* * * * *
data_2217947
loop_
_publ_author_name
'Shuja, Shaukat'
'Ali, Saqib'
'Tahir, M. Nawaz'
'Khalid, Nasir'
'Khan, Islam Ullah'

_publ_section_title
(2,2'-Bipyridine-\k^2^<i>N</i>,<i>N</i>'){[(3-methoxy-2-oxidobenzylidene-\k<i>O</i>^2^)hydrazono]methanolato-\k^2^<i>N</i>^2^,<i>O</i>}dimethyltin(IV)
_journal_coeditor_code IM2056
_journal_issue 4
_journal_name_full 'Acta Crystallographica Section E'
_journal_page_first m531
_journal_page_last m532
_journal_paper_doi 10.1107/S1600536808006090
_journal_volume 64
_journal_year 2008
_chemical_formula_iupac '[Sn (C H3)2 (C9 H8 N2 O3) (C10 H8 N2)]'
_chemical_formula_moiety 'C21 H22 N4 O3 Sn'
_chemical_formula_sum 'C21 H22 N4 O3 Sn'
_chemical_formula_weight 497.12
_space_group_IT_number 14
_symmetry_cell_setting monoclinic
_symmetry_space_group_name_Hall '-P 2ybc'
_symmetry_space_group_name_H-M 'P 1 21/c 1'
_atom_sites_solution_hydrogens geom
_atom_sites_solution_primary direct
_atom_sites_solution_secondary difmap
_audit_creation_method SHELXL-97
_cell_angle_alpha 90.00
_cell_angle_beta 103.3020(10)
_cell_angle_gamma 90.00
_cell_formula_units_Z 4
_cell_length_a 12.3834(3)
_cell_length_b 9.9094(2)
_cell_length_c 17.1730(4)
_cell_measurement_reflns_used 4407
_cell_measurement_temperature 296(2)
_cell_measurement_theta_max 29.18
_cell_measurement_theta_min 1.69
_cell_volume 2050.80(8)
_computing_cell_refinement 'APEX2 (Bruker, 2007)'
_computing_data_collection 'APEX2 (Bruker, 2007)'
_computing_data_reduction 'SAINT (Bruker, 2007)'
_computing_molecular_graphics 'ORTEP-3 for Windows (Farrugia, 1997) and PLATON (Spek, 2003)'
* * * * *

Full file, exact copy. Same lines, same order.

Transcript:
data_2217947
loop_
_publ_author_name
'Shuja, Shaukat'
'Ali, Saqib'
'Tahir, M. Nawaz'
'Khalid, Nasir'
'Khan, Islam Ullah'

_publ_section_title
(2,2'-Bipyridine-\k^2^<i>N</i>,<i>N</i>'){[(3-methoxy-2-oxidobenzylidene-\k<i>O</i>^2^)hydrazono]methanolato-\k^2^<i>N</i>^2^,<i>O</i>}dimethyltin(IV)
_journal_coeditor_code IM2056
_journal_issue 4
_journal_name_full 'Acta Crystallographica Section E'
_journal_page_first m531
_journal_page_last m532
_journal_paper_doi 10.1107/S1600536808006090
_journal_volume 64
_journal_year 2008
_chemical_formula_iupac '[Sn (C H3)2 (C9 H8 N2 O3) (C10 H8 N2)]'
_chemical_formula_moiety 'C21 H22 N4 O3 Sn'
_chemical_formula_sum 'C21 H22 N4 O3 Sn'
_chemical_formula_weight 497.12
_space_group_IT_number 14
_symmetry_cell_setting monoclinic
_symmetry_space_group_name_Hall '-P 2ybc'
_symmetry_space_group_name_H-M 'P 1 21/c 1'
_atom_sites_solution_hydrogens geom
_atom_sites_solution_primary direct
_atom_sites_solution_secondary difmap
_audit_creation_method SHELXL-97
_cell_angle_alpha 90.00
_cell_angle_beta 103.3020(10)
_cell_angle_gamma 90.00
_cell_formula_units_Z 4
_cell_length_a 12.3834(3)
_cell_length_b 9.9094(2)
_cell_length_c 17.1730(4)
_cell_measurement_reflns_used 4407
_cell_measurement_temperature 296(2)
_cell_measurement_theta_max 29.18
_cell_measurement_theta_min 1.69
_cell_volume 2050.80(8)
_computing_cell_refinement 'APEX2 (Bruker, 2007)'
_computing_data_collection 'APEX2 (Bruker, 2007)'
_computing_data_reduction 'SAINT (Bruker, 2007)'
_computing_molecular_graphics 'ORTEP-3 for Windows (Farrugia, 1997) and PLATON (Spek, 2003)'